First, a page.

A brazenly calm flock of squawking Canada geese interrupted John Warning and Bill Brooks’ skeet shooting session Wednesday at the Spokane Gun Club in Greenacres.
“They don’t understand this business,” Brooks, 86, said as his shooting partner Warning reloaded his shotgun and grinned at the flock.
A tax issue with the Spokane County Assessor’s Office threatens to halt Warning and Brooks’ weekly shooting session more permanently, club officials say. There are even concerns that penalties and back taxes, based on the most recent appraisal of the club’s 100 acres at 19615 E. Sprague Ave., could bankrupt the nonprofit, which has existed in some form since 1892 and has been hosting tournaments at the site since the 1940s.
The Spokesman-Review sponsors annual trap shoots at the club.
“At the end of every year, we have 10 dollars in the bank,” said Dave Baker, a Gun Club board member who’s working with county planning officials to ease the group’s tax burden next year. “We’d have $40,000 in back taxes.”
The issue sprouted from a real estate assessment undertaken by a county appraiser last year. The club has had a longstanding agreement with the county over 40 acres of its property, primarily where lead shot lands in growing weeds north of its clubhouse, Baker said. The county has allowed that area to be classified as farm or agricultural land for years, which qualifies the club for property tax relief.
But this year, in its round of assessments that occur once every seven years, county appraisers said that land no longer met the legal threshold for a tax break because no crops were being grown on the land. Baker said the club used to lease the land to a farmer who grew grazing grass for animals on the contested acreage, but that lease ended some years ago.
As a result, the club was ordered this year to resume paying property taxes on the disputed acreage and pay back taxes for the past few years.
Spokane County Assessor Vicki Horton said she sympathizes with the club, but her office has a duty to assess their property accurately.
“I feel bad that could be a possibility, but I have to follow the law,” Horton said of the potential that the club could close because of the tax burden.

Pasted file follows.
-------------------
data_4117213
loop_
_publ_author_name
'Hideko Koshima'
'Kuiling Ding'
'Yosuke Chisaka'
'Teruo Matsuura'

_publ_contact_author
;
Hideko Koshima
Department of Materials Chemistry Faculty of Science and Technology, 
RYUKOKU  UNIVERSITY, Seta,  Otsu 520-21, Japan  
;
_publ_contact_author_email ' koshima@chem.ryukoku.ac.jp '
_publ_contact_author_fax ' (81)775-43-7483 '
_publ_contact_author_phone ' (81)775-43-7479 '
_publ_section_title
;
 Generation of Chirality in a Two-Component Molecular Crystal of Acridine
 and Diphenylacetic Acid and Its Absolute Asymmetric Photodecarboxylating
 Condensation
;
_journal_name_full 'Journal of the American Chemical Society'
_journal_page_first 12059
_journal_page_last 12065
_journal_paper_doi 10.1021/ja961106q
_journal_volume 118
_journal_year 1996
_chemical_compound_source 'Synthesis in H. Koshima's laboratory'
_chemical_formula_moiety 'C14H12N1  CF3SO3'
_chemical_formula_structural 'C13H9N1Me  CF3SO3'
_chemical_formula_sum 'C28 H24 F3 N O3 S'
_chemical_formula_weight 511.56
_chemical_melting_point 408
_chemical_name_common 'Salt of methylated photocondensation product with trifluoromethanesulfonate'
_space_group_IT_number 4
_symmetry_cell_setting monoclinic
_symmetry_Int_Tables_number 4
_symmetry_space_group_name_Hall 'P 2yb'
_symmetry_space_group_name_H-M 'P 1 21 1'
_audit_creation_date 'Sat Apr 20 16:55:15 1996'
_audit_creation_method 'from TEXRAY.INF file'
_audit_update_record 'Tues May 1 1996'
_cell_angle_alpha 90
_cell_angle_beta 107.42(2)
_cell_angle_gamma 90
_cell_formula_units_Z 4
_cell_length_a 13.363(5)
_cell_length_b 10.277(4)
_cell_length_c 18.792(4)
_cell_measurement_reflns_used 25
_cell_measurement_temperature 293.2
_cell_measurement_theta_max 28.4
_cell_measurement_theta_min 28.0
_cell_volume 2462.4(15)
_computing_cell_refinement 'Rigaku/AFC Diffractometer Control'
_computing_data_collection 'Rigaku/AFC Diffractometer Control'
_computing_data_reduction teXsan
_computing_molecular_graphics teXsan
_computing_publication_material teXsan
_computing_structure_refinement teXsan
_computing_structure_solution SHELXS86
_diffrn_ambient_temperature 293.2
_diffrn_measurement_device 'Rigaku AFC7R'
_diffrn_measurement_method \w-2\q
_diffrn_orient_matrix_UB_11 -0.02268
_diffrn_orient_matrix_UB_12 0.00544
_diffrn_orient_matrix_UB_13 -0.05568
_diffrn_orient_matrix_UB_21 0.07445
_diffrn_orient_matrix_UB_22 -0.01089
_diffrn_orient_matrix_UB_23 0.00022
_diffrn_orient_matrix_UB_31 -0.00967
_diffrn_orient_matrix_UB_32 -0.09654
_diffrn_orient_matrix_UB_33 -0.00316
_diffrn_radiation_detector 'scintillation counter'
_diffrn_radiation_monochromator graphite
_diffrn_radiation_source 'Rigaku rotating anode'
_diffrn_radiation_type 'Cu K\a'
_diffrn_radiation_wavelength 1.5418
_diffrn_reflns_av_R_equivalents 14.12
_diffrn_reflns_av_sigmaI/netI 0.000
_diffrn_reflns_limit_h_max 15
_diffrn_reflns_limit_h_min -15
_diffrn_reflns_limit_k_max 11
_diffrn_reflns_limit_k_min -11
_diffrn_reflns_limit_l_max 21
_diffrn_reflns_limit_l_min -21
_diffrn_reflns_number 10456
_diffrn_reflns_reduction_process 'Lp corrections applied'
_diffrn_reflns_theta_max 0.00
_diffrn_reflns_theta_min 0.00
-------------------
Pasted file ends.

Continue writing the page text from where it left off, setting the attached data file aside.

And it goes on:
Spokane Gun Club President Les Camp said the tax penalty is unfair and could force the club to increase its membership rates, pricing several enthusiasts out of the sport.
“We want to pay our fair share, we want to do what’s right,” Camp said. “There’s absolutely no problem with that.”
“We rely on them to do things correctly,” Camp added, referring to the assessor’s office. “Now we’re having to go back seven years and pay this difference, and it’s putting us in a jam.”
The club qualified for a tax deferral program enacted under the Open Space Taxation Act by the Washington Legislature in 1970. The law freezes the property valuation of qualifying land under certain categories, including timber land, farmland and a general category for spaces that are culturally or historically significant.
Baker has been working with county Planning Commissioner Pete Rayner to resolve the Gun Club’s tax issue. Baker and Rayner are also the developers of the Beacon Hill housing and business project underway in northeast Spokane.
“It seems like we’re trying to put a square peg in a round hole,” Rayner said of the assessor’s decision to remove the Gun Club acreage from the tax relief program.
Gun club members Brooks and Warning wondered if the appraiser’s decision might be politically motivated.
“They might tax it clear out of existence,” Warning said, adding that other area shooting clubs have been pushed out of nearby communities in recent years.
But Horton said the club was not targeted. In fact, appraisers removed 118 properties from the tax relief program over the past two years, with 77 of those coming from the agricultural category, according to data provided by the assessor’s office.
The Gun Club is appealing the appraiser’s decision to the Board of Equalization, which handles disputes over the assessed value of county properties. John Pederson, the county’s building and planning director, also said the club could apply under another provision of the 1970 law to extend its tax relief, a decision the assessor’s office would not be involved in. In order to qualify under that provision, the club would have to prove to the planning department it enhances recreational opportunities in the county or that it’s a historic site.
The geese returned overhead several times as Brooks and Warning worked their way across the field, scattering shot and clay pigeons against a gray sky and snow-capped mountains to the north. Their shooting game over, the two men hiked to the nearby clubhouse for some hot coffee and tea to warm their cold trigger fingers, as club president Camp looked on.
“We’re in an outdoorsman’s paradise up here,” Camp said. “But I sympathize with our politicians. They have bills to pay, too.”
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